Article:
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The investigations of local police officers for causing the deaths of unarmed civilians in Ferguson, Missouri and Staten Island, New York have generated significant national discourse about the fairness and transparency of grand jury proceedings. This article addresses one crucial aspect of this ongoing debate; that is, whether witnesses before the grand jury should be allowed to talk to each other and to the media about the contents of their testimony.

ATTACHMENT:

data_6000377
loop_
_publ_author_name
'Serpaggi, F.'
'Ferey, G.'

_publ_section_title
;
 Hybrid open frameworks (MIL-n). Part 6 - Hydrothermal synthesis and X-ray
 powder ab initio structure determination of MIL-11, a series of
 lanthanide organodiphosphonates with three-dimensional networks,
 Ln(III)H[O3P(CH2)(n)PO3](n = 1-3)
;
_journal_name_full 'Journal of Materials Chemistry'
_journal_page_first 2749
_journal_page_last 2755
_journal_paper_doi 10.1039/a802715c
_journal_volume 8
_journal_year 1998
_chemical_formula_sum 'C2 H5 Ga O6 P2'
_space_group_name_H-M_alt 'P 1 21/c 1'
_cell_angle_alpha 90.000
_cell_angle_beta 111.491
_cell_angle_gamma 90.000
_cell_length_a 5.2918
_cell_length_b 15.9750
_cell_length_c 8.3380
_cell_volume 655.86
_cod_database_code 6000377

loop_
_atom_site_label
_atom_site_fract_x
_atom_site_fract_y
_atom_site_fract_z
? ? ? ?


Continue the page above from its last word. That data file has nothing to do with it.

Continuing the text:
In the federal system and in the majority of states that still employ the grand jury as an investigative and charging tool, obligations of grand jury secrecy do not extend to the witnesses themselves. Only persons performing an “official function” before the grand jury are typically covered by the oath of secrecy. Absent a contract or court order, grand jury witnesses are free to talk with each other and to the media. Nevertheless, prosecutors often seek to handcuff grand jury witnesses in talking to others about their testimony by drafting one-sided cooperation agreements that impose obligations of confidentiality on grand jury witnesses in exchange for charging or sentencing concessions. Courts on occasion also impose gag orders on grand jury witnesses as part of formal immunity orders. In this article, the author argues that such efforts by prosecutors and courts to impose secrecy obligations on grand jury witnesses violate attorney discipline rules and the First Amendment. As importantly, they impede the target’s access to information essential to enable him to marshal a defense, thus undermining the grand jury’s historic function as a shield against unfounded prosecutions.